ALL NEWS

U of U scientists test gel contraceptive for men, hope to ease burden of birth control for women

Jan 21, 2022, 10:46 AM | Updated: 10:59 am
Sperm production could be reduced with new contraceptive gel. Photo: Canva...
Sperm production could be reduced with new contraceptive gel. Photo: Canva

SALT LAKE CITY — Scientists at the University of Utah are studying a hormonal gel that could serve as a contraceptive for men when it’s applied to their shoulders. 

University of Utah Health scientists are testing a new contraceptive gel for men. Preliminary research indicates the hormonal gel can reduce sperm production, and thus reduce the chances of egg fertilization. 

Researchers from the University are recruiting 12 couples to participate in a two-year study. The study is part of a nationwide, Phase 2 clinical trial supported by the National Institutes of Health.

They are recruiting couples who are able to conceive and are mutually monogamous. Couples who participate can receive up to nearly $3,500 in compensation.

Easing the burden of birth control for women

Currently, heterosexual men have limited options for reducing their partner’s risk of pregnancy. Men can use condoms, abstain from sex, or undergo a vasectomy.

Women have traditionally carried the burden to take and use birth control as a means of preventing pregnancy. Researchers at the University of Utah say expanding contraceptive options for men could ease the burden for women.

David Turok, M.D., M.P.H, is one of the trial’s principal investigators and chief of the Division of Family Planning in the Department of Obstetrics and Gynecology at U of U Health.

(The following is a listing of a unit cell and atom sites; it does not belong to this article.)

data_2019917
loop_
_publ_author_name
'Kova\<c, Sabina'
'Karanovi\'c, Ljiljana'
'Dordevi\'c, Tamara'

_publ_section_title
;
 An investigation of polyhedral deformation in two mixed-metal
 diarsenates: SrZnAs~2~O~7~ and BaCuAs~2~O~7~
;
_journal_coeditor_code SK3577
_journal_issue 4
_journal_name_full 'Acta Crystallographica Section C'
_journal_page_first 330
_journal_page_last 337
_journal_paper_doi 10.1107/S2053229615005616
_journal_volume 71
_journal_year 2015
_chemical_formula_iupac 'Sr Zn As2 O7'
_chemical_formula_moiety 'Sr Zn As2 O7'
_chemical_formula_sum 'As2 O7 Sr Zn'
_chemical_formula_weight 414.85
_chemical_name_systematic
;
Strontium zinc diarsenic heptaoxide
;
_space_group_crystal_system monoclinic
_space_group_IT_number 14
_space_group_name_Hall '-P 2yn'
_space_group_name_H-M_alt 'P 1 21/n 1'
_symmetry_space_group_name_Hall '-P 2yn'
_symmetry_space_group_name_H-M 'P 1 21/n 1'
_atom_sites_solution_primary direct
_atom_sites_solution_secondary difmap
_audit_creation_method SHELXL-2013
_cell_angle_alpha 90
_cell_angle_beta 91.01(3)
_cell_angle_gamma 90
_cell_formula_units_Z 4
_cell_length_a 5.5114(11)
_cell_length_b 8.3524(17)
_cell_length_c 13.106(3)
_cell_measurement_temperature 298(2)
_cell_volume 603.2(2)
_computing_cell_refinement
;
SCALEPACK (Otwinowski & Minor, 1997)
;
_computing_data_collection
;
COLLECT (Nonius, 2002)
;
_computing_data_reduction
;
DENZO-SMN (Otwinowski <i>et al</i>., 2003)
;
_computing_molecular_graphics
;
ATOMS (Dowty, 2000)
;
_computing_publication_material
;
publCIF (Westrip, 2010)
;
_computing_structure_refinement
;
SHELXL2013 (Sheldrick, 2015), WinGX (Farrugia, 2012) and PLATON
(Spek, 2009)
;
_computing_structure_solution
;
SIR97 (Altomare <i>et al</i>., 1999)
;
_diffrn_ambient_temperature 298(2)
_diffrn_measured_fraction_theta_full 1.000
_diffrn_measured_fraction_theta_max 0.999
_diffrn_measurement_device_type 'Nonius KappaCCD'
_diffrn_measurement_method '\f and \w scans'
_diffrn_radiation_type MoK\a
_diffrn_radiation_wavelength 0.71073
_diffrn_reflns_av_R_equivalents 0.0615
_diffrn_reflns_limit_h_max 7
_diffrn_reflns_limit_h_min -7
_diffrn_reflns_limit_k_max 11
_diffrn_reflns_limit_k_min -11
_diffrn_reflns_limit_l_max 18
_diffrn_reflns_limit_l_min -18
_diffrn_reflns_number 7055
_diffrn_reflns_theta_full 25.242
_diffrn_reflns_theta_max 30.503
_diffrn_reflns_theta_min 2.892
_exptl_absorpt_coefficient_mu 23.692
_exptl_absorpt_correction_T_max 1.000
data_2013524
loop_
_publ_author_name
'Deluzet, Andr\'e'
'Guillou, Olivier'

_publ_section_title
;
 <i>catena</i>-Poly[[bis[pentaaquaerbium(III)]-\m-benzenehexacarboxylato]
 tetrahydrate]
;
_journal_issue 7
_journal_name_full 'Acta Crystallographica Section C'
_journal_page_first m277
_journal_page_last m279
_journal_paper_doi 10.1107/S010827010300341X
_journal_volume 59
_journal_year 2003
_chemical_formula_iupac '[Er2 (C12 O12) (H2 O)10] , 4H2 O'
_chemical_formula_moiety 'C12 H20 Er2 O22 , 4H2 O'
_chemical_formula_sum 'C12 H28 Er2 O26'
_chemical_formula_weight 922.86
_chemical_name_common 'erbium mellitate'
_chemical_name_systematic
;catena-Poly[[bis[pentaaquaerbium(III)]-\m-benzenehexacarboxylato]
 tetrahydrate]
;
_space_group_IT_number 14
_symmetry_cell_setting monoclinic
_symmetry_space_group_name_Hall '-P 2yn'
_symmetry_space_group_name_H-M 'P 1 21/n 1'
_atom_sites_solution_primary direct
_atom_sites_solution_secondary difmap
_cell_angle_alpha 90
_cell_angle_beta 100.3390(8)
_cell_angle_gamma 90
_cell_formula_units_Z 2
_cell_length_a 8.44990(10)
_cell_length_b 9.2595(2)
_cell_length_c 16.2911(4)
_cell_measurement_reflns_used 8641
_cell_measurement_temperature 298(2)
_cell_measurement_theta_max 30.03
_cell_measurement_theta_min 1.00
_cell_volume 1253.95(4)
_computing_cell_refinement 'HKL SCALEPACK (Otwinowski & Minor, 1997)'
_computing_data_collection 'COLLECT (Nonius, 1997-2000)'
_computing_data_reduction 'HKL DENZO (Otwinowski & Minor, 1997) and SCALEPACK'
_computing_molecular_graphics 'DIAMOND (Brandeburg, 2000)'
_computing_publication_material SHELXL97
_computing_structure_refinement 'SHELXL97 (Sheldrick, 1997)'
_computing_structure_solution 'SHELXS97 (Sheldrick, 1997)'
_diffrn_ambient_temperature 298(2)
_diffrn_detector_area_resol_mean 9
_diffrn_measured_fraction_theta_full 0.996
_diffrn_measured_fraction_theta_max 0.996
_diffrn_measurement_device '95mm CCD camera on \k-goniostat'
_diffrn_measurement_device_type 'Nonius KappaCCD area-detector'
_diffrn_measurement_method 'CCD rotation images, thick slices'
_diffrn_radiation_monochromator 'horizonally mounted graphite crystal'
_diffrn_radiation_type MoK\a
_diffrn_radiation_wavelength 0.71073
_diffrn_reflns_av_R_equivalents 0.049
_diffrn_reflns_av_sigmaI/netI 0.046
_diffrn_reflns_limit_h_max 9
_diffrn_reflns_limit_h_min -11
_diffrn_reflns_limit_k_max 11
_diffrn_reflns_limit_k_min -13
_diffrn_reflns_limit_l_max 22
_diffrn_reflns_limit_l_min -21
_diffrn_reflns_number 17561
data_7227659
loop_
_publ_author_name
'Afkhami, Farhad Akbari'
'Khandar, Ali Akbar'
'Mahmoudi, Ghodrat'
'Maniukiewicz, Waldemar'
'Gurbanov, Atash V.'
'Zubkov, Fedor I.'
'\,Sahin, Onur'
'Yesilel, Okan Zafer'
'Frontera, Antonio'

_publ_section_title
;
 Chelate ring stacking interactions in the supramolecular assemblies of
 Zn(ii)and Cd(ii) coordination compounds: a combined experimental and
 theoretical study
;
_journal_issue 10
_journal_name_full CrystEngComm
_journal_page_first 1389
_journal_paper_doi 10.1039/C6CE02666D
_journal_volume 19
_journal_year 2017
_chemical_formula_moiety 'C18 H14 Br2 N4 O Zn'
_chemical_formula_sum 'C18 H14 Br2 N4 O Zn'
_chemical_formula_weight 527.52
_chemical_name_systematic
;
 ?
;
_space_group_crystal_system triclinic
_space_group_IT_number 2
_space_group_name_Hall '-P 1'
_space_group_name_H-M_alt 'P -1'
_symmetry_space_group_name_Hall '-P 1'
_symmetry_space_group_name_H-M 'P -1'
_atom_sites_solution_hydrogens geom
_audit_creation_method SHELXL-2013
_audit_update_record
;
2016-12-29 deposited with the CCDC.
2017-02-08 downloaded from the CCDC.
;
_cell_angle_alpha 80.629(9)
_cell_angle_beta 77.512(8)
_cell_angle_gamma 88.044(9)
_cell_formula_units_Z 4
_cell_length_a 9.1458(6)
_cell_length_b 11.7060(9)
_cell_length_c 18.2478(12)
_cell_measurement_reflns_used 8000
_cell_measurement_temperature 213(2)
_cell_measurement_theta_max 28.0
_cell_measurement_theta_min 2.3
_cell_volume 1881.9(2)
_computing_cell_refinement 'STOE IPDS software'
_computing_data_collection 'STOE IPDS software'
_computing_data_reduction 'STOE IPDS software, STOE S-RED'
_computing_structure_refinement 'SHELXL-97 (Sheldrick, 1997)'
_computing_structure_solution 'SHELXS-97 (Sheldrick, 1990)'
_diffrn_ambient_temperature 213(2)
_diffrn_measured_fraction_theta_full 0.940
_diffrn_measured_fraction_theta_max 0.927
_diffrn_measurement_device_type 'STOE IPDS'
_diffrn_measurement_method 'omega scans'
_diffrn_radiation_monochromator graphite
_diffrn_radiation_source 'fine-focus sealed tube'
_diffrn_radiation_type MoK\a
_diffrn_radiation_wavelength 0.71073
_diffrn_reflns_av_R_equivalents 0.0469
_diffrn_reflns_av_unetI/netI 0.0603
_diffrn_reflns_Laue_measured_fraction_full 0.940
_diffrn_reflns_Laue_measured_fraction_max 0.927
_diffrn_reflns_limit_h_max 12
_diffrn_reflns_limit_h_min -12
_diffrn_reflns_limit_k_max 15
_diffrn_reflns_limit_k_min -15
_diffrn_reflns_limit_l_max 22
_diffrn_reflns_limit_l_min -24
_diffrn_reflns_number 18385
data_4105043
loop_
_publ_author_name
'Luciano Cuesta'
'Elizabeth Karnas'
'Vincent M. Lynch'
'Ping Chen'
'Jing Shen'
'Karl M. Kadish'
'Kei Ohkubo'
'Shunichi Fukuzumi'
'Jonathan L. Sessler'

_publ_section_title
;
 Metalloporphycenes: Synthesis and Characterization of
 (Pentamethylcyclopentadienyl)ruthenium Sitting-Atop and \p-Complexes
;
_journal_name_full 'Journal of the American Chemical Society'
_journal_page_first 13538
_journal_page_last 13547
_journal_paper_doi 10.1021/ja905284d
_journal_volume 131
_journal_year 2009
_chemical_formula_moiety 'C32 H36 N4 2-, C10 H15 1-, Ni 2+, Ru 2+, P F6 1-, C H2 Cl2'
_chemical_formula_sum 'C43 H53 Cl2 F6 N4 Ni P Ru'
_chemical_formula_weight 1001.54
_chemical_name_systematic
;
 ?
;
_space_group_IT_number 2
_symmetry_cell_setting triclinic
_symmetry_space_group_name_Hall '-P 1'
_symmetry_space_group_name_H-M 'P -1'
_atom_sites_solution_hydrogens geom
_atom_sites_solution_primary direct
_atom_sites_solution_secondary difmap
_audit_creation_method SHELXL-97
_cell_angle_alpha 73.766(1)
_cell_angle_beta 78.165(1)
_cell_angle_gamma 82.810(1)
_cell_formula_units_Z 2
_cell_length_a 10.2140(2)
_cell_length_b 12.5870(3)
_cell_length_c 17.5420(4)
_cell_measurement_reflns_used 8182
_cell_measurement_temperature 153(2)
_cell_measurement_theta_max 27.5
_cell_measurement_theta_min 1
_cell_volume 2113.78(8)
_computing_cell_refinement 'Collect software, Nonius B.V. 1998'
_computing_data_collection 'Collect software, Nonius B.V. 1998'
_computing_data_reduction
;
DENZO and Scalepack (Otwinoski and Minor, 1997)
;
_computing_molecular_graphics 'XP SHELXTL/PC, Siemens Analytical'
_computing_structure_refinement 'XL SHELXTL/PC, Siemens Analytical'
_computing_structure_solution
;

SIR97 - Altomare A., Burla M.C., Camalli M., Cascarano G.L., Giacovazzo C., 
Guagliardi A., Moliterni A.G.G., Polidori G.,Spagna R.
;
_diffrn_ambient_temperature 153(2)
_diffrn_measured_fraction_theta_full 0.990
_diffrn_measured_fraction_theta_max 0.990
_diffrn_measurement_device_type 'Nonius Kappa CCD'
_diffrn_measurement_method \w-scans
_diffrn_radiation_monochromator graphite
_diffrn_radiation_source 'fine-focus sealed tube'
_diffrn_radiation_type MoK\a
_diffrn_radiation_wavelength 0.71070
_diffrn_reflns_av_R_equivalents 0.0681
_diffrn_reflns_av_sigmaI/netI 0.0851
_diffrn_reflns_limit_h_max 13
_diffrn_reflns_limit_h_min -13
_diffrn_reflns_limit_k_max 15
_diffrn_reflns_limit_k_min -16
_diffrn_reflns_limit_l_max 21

Dr. Turok said, “this is a fabulous opportunity for men to step up and take an active role in the development of new methods of contraception.” By using a contraceptive, he added, “they can demonstrate to their partners that they’re invested in a better future for all of us.” 

Contraceptive gel does not reduce sex drive

The new gel was developed by the Population Council and the NIH’s Eunice Kennedy Shriver National Institute of Child Health and Human Development.

It contains two hormones, one to block sperm production, and a second to maintain sex drive. In order to perform, the gel should applied to men’s shoulders daily.

Researchers explained it can take four to six months for the contraceptive to become effective, and its effects are reversible.  

Other stories:

Today’s Top Stories

All News

Lisa Garner. Photo credit Draper City....
Mark Jones

Lisa Garner has support of Draper mayor to become next city judge

Draper Mayor Troy Walker is seeking the appointment of Lisa Garner as the city's next judge. The appointment must be approved by the city council on Oct. 4.
23 hours ago
Two Murray police cruisers are shown...
Mark Jones

Murray Police warning public to be on lookout for scam

Several reports of a scam have been reported in Murray. According to police, a caller pretends to be from the Murray Police Department and attempts to notify a person of a warrant and insists the person pay the bail amount.
23 hours ago